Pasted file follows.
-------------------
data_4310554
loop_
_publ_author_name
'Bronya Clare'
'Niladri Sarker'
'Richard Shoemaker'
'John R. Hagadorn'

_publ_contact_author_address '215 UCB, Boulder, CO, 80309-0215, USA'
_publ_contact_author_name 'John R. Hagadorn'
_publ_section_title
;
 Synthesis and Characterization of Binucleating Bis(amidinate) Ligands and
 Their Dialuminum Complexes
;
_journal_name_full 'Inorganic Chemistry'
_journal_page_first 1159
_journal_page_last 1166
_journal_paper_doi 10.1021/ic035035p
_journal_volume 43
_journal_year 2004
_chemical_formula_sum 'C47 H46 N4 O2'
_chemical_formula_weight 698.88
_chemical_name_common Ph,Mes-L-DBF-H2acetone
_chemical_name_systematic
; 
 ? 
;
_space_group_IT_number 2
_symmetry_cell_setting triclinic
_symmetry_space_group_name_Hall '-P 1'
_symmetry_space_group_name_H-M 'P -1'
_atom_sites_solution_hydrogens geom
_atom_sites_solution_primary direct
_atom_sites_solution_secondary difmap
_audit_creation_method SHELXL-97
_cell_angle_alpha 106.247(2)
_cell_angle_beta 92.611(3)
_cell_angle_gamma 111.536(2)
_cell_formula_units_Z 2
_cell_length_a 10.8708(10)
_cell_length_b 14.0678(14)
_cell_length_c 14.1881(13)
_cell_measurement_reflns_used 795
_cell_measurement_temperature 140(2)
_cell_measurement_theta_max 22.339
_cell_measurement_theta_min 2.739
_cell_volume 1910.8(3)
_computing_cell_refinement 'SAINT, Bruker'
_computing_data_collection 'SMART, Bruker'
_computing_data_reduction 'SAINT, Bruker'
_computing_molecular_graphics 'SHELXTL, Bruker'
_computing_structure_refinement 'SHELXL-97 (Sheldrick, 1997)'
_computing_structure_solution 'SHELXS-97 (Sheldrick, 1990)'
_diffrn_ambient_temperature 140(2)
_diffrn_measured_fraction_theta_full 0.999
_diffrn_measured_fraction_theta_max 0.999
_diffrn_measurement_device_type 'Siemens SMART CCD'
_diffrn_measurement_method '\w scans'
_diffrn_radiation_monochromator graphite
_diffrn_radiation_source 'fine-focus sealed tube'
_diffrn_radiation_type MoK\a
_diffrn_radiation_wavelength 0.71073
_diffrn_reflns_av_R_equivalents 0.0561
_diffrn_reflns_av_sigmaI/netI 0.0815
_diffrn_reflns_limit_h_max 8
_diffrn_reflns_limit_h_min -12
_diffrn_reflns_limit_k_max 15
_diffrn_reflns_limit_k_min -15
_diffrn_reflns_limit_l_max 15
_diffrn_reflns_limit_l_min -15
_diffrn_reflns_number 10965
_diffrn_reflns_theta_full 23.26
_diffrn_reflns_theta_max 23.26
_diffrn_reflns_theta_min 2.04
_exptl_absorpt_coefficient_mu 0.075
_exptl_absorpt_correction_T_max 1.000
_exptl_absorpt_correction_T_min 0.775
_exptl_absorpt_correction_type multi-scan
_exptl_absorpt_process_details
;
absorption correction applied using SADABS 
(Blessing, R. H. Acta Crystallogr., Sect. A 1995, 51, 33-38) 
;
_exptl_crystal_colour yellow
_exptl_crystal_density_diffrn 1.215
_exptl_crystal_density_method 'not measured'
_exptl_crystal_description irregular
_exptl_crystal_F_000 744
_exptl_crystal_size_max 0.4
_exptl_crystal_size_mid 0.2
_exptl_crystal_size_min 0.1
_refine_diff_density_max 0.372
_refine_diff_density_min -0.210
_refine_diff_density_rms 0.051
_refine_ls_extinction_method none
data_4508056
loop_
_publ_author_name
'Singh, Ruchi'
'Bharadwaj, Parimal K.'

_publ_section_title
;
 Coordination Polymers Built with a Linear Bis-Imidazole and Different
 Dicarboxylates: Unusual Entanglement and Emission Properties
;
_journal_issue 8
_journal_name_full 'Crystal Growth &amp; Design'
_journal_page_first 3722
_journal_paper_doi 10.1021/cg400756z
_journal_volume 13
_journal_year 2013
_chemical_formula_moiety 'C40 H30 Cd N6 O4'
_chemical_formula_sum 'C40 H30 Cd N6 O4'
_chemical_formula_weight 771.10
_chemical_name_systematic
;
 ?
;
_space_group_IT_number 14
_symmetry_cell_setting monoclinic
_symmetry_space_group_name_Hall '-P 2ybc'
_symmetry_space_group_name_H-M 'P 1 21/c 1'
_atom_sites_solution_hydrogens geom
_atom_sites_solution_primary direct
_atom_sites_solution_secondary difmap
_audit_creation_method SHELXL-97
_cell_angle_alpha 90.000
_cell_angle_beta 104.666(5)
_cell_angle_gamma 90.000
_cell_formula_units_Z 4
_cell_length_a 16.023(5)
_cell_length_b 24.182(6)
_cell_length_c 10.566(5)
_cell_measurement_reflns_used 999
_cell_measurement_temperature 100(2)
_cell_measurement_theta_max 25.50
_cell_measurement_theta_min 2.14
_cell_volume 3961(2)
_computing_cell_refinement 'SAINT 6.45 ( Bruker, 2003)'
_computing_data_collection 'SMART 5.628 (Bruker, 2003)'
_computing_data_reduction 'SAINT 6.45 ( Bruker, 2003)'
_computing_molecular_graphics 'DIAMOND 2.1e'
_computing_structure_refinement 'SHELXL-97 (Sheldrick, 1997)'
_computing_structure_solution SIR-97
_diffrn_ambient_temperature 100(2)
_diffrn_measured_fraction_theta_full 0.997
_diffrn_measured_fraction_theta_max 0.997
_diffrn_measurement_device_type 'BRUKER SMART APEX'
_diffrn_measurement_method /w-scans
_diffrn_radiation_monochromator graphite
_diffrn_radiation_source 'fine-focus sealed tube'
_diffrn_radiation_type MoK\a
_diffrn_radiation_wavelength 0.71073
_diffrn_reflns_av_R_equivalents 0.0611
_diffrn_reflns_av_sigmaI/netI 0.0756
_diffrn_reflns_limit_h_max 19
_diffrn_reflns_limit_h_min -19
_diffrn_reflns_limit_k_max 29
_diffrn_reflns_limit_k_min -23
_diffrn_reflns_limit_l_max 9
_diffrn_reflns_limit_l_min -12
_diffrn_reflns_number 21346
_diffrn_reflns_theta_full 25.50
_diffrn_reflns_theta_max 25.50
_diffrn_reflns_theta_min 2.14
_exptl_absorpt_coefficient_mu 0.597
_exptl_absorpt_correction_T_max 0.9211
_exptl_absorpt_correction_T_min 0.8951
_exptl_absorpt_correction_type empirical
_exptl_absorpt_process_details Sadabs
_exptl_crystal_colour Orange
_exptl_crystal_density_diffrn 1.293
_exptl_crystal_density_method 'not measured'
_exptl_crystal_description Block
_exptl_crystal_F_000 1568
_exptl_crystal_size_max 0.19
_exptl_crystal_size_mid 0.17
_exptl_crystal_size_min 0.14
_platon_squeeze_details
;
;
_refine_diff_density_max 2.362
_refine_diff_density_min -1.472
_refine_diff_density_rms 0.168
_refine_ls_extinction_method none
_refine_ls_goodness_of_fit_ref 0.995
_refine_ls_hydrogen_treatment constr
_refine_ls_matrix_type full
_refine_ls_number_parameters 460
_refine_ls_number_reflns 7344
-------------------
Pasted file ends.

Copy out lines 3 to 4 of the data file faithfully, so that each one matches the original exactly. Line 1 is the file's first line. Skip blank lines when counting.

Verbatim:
_publ_author_name
'Bronya Clare'